These bacteria, along with mucus, food debris and other particles, if not brushed and flossed away form plaque (a sticky, colorless film) on teeth. If plaque is allowed to build up, it will harden and turn into tartar – that hard, yellowish buildup at the base of teeth and down beneath the gums that tooth brushing and flossing cannot remove.

The longer plaque stays on the teeth and beneath the gums, the more harmful it actually becomes. Not only will it lead to cavities, but also the bacteria present in it can cause infection and inflammation. When gums become inflamed, they become prone to bleeding and swelling – this is gingivitis, the mildest form of periodontal diseases.

Now, if gingivitis is not treated right away, it can worsen and turn into periodontitis. With this condition, tooth loss is highly likely because the gums will start to pull away from the teeth. This isn’t the only risk. There’s also a higher likelihood of developing other complications because the pockets created by the pulling away of the gums will allow bacteria to further breed.

How do you know if you have periodontal disease?

  • You’ll have halitosis (bad breath)

  • Red, swollen gums

  • Sensitive gums prone to bleeding

  • Chewing food is painful

  • Your teeth are loose

  • Your gums recede

How is gum disease treated?

Treatment always starts with a visit to the dentist. The dentist will properly assess the situation and determine the most appropriate treatment program. Treatment always includes deep dental cleaning to get rid of plaque and determine the gravity of the disease. Medication is also prescribed to treat the infection. There may be other procedures necessary (such as surgery) but all these depend on how serious the disease is.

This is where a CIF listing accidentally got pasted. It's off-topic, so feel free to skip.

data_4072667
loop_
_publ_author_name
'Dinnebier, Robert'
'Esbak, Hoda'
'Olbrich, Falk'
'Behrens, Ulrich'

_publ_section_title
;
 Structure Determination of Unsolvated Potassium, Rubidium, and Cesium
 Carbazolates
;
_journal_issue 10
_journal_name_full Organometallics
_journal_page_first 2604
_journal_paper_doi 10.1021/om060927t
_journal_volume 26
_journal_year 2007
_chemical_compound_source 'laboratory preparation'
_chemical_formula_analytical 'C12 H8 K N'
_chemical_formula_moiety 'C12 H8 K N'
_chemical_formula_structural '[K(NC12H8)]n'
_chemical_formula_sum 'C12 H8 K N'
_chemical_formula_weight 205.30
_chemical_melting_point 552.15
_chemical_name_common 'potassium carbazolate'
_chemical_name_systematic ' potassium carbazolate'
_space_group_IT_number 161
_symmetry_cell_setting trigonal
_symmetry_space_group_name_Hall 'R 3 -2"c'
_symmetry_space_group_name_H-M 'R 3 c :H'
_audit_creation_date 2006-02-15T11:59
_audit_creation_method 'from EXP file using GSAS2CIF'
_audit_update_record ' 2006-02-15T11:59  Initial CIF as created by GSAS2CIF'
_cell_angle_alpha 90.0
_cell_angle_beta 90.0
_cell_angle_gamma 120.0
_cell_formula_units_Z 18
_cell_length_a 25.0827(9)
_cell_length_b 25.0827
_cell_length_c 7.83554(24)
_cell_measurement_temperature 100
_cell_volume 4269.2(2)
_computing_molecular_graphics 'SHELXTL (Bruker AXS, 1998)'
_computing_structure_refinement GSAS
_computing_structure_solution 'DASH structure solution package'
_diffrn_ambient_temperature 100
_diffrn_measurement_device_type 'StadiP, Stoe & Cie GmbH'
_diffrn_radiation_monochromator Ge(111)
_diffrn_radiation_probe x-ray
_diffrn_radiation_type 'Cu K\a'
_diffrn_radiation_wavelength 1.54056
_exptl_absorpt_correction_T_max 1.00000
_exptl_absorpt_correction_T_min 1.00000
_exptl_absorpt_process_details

Periodontal disease is no light matter so if you’re concerned about it, want to prevent it, or if you wish to be treated for it, our Dentist in Burtonsville MD, Dr. Aaron Nicholas and our staff would love to hear from you. Contact us today for an appointment and consultation.

The Top 4 Myths and Facts About Root Canal Treatment

Root canal treatment is a dental procedure recommended by dentists when there is trauma or infection in the nerve or pulp found in a tooth’s canal. The trauma or infection can be caused by various reasons or factors, which include the following:

  • The presence of abscess or decay, also known as an infection, on a tooth.
  • Trauma or injury on the tooth, such as a chipped or broken tooth, which results in the exposure of the nerve.
  • The slow death of a tooth due to aging or previous trauma which was not treated immediately.

Root Canal Therapy Myths and Facts

A leading Laurel, MD dentist says that root canal therapy is widely regarded as the most feared dental procedure. However, this is mainly due to the inaccurate information many people have about this treatment.

Below are some of the most common root canal therapy myths and the truth behind them:

  • Myth: Root canal therapy is painful.

Fact: According to a study published by the American Association of Endodontists, the perception that people have about root canal therapy being painful comes from the early treatment methods used to perform this procedure. Dental experts also say that if you are already suffering from pain on the day of your treatment, your apprehension and fear may heighten the sensations you feel during the procedure.

In actuality, root canal therapy is done to provide pain relief to patients. The majority of people who undergo this dental procedure admit they did not experience any pain during the treatment and that they felt better afterwards.

  • Myth: Your tooth has to hurt really bad before you can undergo root canal therapy. 

Fact: You don’t have to be suffering from a really bad toothache for a dentist to recommend root canal therapy. In many cases, teeth that are already dead but are not at all painful may require root canal treatment to prevent the tooth from becoming further infected.